The physical understanding of acoustical processes advanced rapidly during and after the Scientific Revolution. Galileo (1564-1642) and Mersenne (1588-1648) independently discovered the complete laws of vibrating strings (completing what Pythagoras had started 2000 years earlier). Galileo wrote "Waves are produced by the vibrations of a sonorous body, which spread through the air, bringing to the tympanum of the ear a stimulus which the mind interprets as sound", a remarkable statement that points to the beginnings of physiological and psychological acoustics. Experimental measurements of the speed of sound in air were carried out successfully between 1630 and 1680 by a number of investigators, prominently Mersenne. Meanwhile Newton (1642-1727) derived the relationship for wave velocity in solids, a cornerstone of physical acoustics (Principia, 1687).

The Age of Enlightenment and onward

The eighteenth century saw major advances in acoustics at the hands of the great mathematicians of that era, who applied the new techniques of the calculus to the elaboration of wave propagation theory. In the nineteenth century the giants of acoustics were Helmholtz in Germany, who consolidated the field of physiological acoustics, and Lord Rayleigh in England, who combined the previous knowledge with his own copious contributions to the field in his monumental work "The Theory of Sound". Also in the 19th century, Wheatstone, Ohm, and Henry developed the analog between electricity and acoustics.

The twentieth century saw a burgeoning of technological applications of the large body of scientific knowledge that was by then in place. The first such application was Sabine’s groundbreaking work in architectural acoustics, and many others followed. Underwater acoustics was used for detecting submarines in the first World War. Sound recording and the telephone played important roles in a global transformation of society. Sound measurement and analysis reached new levels of accuracy and sophistication through the use of electronics and computing. The ultrasonic frequency range enabled wholly new kinds of application in medicine and industry. New kinds of transducers (generators and receivers of acoustic energy) were invented and put to use.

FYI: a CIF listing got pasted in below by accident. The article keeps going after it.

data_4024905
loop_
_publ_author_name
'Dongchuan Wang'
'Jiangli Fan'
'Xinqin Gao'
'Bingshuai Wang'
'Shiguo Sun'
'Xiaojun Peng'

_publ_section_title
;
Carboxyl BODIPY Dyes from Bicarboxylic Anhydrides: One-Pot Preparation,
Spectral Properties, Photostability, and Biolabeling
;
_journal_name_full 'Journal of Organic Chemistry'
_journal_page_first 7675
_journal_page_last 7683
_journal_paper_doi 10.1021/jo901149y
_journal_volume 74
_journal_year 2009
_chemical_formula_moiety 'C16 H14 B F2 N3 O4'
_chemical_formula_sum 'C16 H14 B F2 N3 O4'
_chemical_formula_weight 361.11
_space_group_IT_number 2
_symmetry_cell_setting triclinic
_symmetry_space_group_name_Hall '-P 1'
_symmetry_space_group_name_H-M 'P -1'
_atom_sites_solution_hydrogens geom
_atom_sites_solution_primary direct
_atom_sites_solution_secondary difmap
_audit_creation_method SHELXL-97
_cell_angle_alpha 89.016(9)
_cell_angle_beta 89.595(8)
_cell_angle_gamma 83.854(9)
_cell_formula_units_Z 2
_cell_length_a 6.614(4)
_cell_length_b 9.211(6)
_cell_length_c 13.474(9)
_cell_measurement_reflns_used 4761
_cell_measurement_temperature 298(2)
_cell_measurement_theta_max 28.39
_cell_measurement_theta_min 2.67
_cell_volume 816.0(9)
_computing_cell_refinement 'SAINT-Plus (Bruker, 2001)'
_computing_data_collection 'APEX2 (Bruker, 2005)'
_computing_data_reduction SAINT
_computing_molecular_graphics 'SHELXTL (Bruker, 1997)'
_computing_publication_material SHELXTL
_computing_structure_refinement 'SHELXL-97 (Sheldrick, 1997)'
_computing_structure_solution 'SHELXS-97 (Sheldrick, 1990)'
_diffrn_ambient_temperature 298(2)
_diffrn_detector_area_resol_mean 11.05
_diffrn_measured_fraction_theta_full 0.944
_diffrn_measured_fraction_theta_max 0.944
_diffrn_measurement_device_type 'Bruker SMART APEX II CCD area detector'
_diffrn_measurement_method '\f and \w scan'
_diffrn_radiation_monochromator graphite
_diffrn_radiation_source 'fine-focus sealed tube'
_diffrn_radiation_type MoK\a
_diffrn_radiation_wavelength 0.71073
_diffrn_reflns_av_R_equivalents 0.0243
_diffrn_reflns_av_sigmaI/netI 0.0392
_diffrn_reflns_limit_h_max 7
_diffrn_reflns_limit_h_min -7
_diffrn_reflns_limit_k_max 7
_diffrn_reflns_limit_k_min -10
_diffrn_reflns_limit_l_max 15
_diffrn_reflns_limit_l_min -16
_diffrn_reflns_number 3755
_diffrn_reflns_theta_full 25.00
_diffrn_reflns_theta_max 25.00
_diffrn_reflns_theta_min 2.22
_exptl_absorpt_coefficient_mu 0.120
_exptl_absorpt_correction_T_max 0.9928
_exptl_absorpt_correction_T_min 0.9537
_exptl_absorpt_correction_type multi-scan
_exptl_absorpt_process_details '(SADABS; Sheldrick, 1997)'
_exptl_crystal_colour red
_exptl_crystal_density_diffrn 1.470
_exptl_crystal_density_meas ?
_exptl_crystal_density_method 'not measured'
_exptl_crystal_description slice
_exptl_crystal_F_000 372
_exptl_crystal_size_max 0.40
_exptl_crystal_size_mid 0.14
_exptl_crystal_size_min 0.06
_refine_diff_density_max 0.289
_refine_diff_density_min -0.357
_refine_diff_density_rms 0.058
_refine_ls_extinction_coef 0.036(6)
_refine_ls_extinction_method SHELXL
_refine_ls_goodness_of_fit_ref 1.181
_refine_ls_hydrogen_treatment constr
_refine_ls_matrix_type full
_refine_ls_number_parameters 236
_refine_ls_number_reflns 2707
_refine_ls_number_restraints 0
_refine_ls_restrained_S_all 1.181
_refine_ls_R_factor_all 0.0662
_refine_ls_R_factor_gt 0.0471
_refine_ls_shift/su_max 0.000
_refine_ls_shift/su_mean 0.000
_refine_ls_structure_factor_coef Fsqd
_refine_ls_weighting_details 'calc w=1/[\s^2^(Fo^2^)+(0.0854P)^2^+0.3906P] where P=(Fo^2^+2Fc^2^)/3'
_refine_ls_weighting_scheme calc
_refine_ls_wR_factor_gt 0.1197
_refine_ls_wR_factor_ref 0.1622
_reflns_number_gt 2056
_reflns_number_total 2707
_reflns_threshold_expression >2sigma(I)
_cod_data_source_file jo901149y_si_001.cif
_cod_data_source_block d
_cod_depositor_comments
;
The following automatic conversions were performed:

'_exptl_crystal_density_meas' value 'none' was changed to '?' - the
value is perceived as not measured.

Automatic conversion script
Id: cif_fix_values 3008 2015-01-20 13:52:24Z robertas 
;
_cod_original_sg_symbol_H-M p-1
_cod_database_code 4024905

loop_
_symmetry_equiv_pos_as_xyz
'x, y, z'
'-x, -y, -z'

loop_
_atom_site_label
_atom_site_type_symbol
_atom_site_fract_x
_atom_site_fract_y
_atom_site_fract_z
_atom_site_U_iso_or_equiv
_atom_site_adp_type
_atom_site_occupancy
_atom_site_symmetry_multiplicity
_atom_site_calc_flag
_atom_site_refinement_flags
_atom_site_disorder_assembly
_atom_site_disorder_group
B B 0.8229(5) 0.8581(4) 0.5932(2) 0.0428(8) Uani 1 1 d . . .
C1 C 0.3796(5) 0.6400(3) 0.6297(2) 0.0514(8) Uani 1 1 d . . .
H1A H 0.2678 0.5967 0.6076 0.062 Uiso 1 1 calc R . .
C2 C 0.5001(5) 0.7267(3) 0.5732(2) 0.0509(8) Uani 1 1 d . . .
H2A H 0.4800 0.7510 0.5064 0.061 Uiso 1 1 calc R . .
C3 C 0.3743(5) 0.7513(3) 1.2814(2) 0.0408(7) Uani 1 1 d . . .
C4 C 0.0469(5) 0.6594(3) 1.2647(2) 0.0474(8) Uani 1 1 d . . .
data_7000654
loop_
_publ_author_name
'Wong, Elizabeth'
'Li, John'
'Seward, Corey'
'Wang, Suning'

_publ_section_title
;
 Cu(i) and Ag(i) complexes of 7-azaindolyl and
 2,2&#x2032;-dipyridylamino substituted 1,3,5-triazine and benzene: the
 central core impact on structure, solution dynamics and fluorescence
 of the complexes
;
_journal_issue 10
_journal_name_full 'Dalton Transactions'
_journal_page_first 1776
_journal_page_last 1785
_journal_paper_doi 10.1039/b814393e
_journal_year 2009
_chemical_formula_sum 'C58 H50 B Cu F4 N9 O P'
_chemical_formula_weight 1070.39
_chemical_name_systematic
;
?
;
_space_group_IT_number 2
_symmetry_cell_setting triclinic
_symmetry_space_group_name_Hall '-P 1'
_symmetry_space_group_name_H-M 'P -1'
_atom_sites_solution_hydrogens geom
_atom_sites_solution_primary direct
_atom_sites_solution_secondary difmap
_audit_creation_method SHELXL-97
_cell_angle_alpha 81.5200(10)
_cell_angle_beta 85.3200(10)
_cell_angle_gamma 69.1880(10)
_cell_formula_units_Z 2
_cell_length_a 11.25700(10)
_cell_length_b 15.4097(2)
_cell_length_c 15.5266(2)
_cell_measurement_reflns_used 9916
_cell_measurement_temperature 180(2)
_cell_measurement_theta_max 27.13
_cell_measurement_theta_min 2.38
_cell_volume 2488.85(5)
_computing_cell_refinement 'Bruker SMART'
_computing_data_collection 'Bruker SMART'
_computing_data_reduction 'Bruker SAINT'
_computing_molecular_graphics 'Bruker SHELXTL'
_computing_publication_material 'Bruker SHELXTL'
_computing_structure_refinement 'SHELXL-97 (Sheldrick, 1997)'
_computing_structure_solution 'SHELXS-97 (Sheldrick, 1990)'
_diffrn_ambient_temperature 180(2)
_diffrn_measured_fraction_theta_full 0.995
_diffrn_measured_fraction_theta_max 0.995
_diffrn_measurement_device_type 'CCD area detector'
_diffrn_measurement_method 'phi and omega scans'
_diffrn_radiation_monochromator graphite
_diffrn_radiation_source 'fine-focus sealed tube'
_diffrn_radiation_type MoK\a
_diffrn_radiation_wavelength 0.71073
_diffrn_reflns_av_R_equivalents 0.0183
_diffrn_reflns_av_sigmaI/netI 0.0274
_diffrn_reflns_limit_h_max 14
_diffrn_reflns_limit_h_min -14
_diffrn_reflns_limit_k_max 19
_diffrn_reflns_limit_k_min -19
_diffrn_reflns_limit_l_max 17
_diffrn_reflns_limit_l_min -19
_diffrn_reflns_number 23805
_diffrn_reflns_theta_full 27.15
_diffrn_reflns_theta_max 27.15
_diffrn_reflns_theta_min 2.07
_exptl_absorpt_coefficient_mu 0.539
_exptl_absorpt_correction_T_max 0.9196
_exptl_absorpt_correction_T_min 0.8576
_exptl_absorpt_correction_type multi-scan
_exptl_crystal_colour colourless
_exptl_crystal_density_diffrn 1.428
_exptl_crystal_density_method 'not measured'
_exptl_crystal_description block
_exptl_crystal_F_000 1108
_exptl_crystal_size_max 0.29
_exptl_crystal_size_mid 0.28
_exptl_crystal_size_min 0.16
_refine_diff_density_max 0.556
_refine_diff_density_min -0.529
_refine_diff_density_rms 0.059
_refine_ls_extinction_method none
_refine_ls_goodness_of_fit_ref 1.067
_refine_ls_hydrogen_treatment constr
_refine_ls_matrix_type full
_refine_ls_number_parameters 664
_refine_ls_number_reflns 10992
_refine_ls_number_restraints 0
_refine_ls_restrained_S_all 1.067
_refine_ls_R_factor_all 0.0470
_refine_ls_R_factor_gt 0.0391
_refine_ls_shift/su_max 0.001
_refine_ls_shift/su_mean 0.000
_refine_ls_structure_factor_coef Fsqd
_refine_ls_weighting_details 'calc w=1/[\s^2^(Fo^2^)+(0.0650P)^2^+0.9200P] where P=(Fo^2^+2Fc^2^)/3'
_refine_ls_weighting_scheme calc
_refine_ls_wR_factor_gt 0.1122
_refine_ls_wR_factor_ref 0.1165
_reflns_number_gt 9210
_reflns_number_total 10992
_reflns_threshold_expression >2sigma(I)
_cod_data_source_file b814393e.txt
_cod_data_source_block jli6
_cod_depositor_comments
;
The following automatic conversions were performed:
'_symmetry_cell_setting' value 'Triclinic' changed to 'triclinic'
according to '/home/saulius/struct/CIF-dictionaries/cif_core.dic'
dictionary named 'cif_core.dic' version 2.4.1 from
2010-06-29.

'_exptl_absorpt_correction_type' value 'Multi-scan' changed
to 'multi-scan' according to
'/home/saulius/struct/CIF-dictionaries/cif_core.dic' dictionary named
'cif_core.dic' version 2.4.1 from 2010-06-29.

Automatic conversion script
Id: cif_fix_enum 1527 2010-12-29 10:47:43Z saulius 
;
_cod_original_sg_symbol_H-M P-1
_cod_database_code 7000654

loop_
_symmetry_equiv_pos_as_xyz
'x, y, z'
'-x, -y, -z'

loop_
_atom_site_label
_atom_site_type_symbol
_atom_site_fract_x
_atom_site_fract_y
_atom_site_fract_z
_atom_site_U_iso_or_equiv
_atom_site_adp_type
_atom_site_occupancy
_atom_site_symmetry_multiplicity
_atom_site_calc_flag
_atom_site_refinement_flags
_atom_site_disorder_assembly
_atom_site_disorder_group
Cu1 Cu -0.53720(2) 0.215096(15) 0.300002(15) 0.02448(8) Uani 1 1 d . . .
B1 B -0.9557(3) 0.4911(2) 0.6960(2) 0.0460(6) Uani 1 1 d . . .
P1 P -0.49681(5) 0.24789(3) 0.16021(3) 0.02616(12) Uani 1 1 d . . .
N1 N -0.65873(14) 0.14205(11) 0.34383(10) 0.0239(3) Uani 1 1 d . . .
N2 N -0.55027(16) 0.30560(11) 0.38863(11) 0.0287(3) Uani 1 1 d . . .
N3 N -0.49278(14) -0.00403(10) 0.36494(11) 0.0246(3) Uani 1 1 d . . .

Fundamental concepts of acoustics

The study of acoustics revolves around the generation, propagation and reception of mechanical waves and vibrations.

The steps shown in the above diagram can be found in any acoustical event or process. There are many kinds of cause, both natural and volitional. There are many kinds of transduction process that convert energy from some other form into acoustical energy, producing the acoustic wave. There is one fundamental equation that describes acoustic wave propagation, but the phenomena that emerge from it are varied and often complex. The wave carries energy throughout the propagating medium. Eventually this energy is transduced again into other forms, in ways that again may be natural and/or volitionally contrived. The final effect may be purely physical or it may reach far into the biological or volitional domains. The five basic steps are found equally well whether we are talking about an earthquake, a submarine using sonar to locate its foe, or a band playing in a rock concert.

The central stage in the acoustical process is wave propagation. This falls within the domain of physical acoustics. In fluids, sound propagates primarily as a pressure wave. In solids, mechanical waves can take many forms including longitudinal waves, transverse waves and surface waves.

Acoustics looks first at the pressure levels and frequencies in the sound wave. Transduction processes are also of special importance.

Wave propagation: pressure levels

In fluids such as air and water, sound waves propagate as disturbances in the ambient pressure level. While this disturbance is usually small, it is still noticeable to the human ear. The smallest sound that a person can hear, known as the threshold of hearing, is nine orders of magnitude smaller than the ambient pressure. The loudness of these disturbances is called the sound pressure level, and is measured on a logarithmic scale in decibels. Mathematically, sound pressure level is defined